It has been discovered that the conventional fitting techniques used for soft corrective contact lenses cannot be used with the aperture cosmetic devices. The same hydrophilic materials may be used however the fitting philosophy cannot be used.
In order to center around the pupil the aperture cosmetic device must have a shorter concave radius of curvature. Soft refractive contact lenses are fitted having a concave radius longer than the convex radius of the cornea. The corrective soft contact lenses are also fitted with a diameter larger than the cornea. If these parameters are used for the corneal aperture device, the device will not center around the pupil. The soft aperture cosmetic device is made having a diameter equal to or smaller than the cornea. In fitting the aperture device a diameter of from 10.0 milimeters to 12.5 milimeters has been found useful with a concave surface radius from 0.05 milimeter to 1.60 milimeters shorter than the cornea.
A corneal curvature of 48.00 diopters has a convex radius of 7.03 milimeters. An aperture cosmetic device having a minimum concave radius of 5.43 milimeters could be used.
A corneal curvature of 39.00 diopters has a convex radius of 8.65 milimeters therefore an aperture cosmetic device having a maximum concave radius of 8.60 could be used. The useful concave surface radii ranges from 5.43 milimeters to 8.60 milimeters.
The present cosmetic invention is not a lens as it has a hole or aperture in the center to provide uncorrected vision through the hole. Our people refer to it as the doughnut.
Corneal device 7 FIG. 1 has a concave surface radius 5 FIG. 1 which is shorter than the convex corneal radius 1 FIG. 1 upon which the device is placed. The center of curvature of the concave radius 5 FIG. 1 is offset to enable the edges of the device 2 and 6 FIG. 1 to be in contact with the convex corneal surface 1 FIG. 1. The convex surface of the device 4 FIG. 1 has a radius of curvature shorter than the concave radius 5 FIG. 1. The convex radius 4 FIG. 1 is also offset to allow the convex curve 4 FIG. 1 to intersect the concave curvature 5 FIG. 1 at the inner and outer edges of the cornea device 6 and 2 FIG. 1. The concave inner surface of the cornea is shown as 3 FIG. 1. The corneal device 3 FIG. 2 centers on the cornea 4 FIG. 2 the central corneal surface 1 FIGS. 1 and 2 is exposed to the atmosphere. Oxygen is made available to the precorneal fluid and the cornea through the opening 2 FIG. 2. The outer edge of the corneal device 6 FIG. 1 and 3 FIG. 2 is located near the corneal limbus 4 FIG. 2.
When in place on the cornea the concave radius 5 FIG. 1 flattens and becomes equal to the corneal radius 1 FIG. 1. This flattening action is produced by pressure from the eye lids during the blink and maintained by capillary attraction. The sealing at points 2 and 6 FIG. 1 retards the entry of tears between blinks aids in maintaining a near parallel fit. This ability to flex and fit and retain the fit between blink provides a corneal device which is extremely comfortable and centers well around the pupil.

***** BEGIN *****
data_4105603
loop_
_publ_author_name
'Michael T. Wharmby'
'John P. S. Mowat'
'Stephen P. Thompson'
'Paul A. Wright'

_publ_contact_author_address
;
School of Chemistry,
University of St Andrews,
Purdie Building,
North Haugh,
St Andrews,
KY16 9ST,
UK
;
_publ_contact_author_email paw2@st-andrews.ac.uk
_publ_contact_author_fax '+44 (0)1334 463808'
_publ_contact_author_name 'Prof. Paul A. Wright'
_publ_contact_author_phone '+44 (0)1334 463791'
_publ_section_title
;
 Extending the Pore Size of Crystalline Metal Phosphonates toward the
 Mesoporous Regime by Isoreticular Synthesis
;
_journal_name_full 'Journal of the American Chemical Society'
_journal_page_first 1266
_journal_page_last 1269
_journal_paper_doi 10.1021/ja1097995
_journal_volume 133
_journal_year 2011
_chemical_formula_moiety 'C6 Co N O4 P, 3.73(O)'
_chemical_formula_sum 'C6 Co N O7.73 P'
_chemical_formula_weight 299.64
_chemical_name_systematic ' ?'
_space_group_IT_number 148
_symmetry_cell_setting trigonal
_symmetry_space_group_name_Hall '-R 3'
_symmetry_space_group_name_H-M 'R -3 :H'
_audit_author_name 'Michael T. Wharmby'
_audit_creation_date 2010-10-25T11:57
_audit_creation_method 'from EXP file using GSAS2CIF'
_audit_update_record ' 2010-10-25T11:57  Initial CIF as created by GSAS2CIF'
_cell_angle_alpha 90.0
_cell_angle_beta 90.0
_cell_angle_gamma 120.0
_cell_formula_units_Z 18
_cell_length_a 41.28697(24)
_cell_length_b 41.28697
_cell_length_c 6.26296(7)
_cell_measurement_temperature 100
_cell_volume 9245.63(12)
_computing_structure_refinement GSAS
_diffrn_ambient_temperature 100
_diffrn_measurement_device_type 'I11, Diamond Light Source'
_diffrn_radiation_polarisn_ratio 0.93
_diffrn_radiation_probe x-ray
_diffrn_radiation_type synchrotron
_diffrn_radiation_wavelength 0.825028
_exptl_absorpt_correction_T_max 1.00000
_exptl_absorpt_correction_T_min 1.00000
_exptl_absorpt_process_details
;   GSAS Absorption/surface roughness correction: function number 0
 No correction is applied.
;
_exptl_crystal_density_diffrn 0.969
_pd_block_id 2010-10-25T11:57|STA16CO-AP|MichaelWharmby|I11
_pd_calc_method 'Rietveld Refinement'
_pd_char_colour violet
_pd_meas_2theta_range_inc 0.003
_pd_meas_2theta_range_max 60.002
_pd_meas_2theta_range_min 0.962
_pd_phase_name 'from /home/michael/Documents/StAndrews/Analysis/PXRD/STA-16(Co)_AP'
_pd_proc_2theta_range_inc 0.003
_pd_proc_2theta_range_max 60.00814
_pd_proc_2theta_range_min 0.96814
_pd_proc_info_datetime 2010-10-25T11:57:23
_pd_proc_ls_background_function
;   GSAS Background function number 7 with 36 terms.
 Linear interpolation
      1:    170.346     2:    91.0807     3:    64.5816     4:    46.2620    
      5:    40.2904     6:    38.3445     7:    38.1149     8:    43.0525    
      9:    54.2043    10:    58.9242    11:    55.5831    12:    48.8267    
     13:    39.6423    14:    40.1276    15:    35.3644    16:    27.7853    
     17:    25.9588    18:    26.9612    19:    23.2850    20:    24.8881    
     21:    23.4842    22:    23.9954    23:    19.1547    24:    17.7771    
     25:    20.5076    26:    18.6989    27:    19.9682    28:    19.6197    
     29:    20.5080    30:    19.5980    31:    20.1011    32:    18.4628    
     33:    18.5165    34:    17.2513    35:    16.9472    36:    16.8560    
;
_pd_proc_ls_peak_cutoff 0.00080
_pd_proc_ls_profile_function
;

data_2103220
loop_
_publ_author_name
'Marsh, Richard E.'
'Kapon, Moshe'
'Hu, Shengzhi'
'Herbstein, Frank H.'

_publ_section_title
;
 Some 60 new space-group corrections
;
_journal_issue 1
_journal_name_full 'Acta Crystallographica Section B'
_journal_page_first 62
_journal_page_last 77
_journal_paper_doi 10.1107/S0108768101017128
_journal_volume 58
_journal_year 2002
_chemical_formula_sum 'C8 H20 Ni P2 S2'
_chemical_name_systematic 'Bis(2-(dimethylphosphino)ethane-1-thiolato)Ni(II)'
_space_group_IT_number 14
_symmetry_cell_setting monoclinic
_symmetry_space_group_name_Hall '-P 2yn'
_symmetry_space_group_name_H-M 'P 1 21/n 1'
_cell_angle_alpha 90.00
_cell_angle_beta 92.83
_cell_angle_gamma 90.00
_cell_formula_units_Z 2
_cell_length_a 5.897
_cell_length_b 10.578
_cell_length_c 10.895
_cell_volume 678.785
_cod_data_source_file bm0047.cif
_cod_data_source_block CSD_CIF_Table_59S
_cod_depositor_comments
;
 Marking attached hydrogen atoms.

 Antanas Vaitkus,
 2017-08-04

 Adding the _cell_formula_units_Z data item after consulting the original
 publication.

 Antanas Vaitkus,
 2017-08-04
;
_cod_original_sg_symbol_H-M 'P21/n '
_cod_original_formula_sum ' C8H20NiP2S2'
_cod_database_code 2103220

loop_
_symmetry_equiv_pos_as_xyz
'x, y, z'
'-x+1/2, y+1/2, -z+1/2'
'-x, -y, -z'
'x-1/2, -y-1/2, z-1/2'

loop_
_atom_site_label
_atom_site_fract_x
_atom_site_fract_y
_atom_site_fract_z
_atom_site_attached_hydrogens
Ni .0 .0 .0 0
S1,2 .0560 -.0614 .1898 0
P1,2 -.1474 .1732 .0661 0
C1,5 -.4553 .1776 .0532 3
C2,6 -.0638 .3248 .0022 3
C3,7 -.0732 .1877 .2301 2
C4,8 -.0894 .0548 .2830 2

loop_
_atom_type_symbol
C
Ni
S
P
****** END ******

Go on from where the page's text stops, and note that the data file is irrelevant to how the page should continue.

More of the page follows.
The corneal device is useful for the delivery of medication to the eye as only one size and curvature is required.
The corneal device is useful as an over-the-counter cosmetic to change the apparent color of the eye as only one size and curvature is required.
Antimicrobial agents may be added to the monomer before polymerization and locked into the polymeric structure of the lens. These agents prevent the growth of micro-organisms on the device surface and eliminate the need for disinfecting.
It should be understood that the invention is not limited to the exact details of construction shown and described herein for obvious modifications will occur to persons skilled in the art.
|Cited Patent||Filing date||Publication date||Applicant||Title|
|US4157864 *||Feb 28, 1977||Jun 12, 1979||Friedrich Kilb||Contact lens eyeball centering support of soft material for use in conjunction with hard contact lens|
|US4615593 *||Aug 19, 1985||Oct 7, 1986||Neefe Charles W||Fluorescent non-optical corneal color change device|
|Citing Patent||Filing date||Publication date||Applicant||Title|
|US6149842 *||Nov 12, 1998||Nov 21, 2000||Novartis Ag||Methods and compositions for manufacturing tinted ophthalmic lenses|
|US6834955||Sep 7, 2001||Dec 28, 2004||Praful Doshi||Tinted lenses and methods of manufacture|
|US6880932||Apr 23, 2002||Apr 19, 2005||Praful Doshi||Tinted lenses and methods of manufacture|
|US7048375||Oct 6, 2003||May 23, 2006||Praful Doshi||Tinted lenses and methods of manufacture|
|US7267846||Oct 6, 2004||Sep 11, 2007||Praful Doshi||Tinted lenses and methods of manufacture|
|US7549742||Jul 22, 2005||Jun 23, 2009||Praful Doshi||Tinted lenses and methods of manufacture|
|US20040130676 *||Oct 6, 2003||Jul 8, 2004||Praful Doshi||Tinted lenses and methods of manufacture|
|US20050272833 *||Jul 22, 2005||Dec 8, 2005||Praful Doshi||Tinted lenses and methods of manufacture|
|U.S. Classification||351/159.32, 424/429|
|Apr 3, 1989||AS||Assignment|
Owner name: SUNSOFT CORPORATION, NEW MEXICO
Free format text: ASSIGNMENT OF ASSIGNORS INTEREST.;ASSIGNOR:NEEFE, CHARLES W. SR.;REEL/FRAME:005252/0135
Effective date: 19890330
|Aug 8, 1991||FPAY||Fee payment|
Year of fee payment: 4
|Sep 26, 1995||REMI||Maintenance fee reminder mailed|
|Feb 18, 1996||LAPS||Lapse for failure to pay maintenance fees|
|Apr 30, 1996||FP||Expired due to failure to pay maintenance fee|
Effective date: 19960221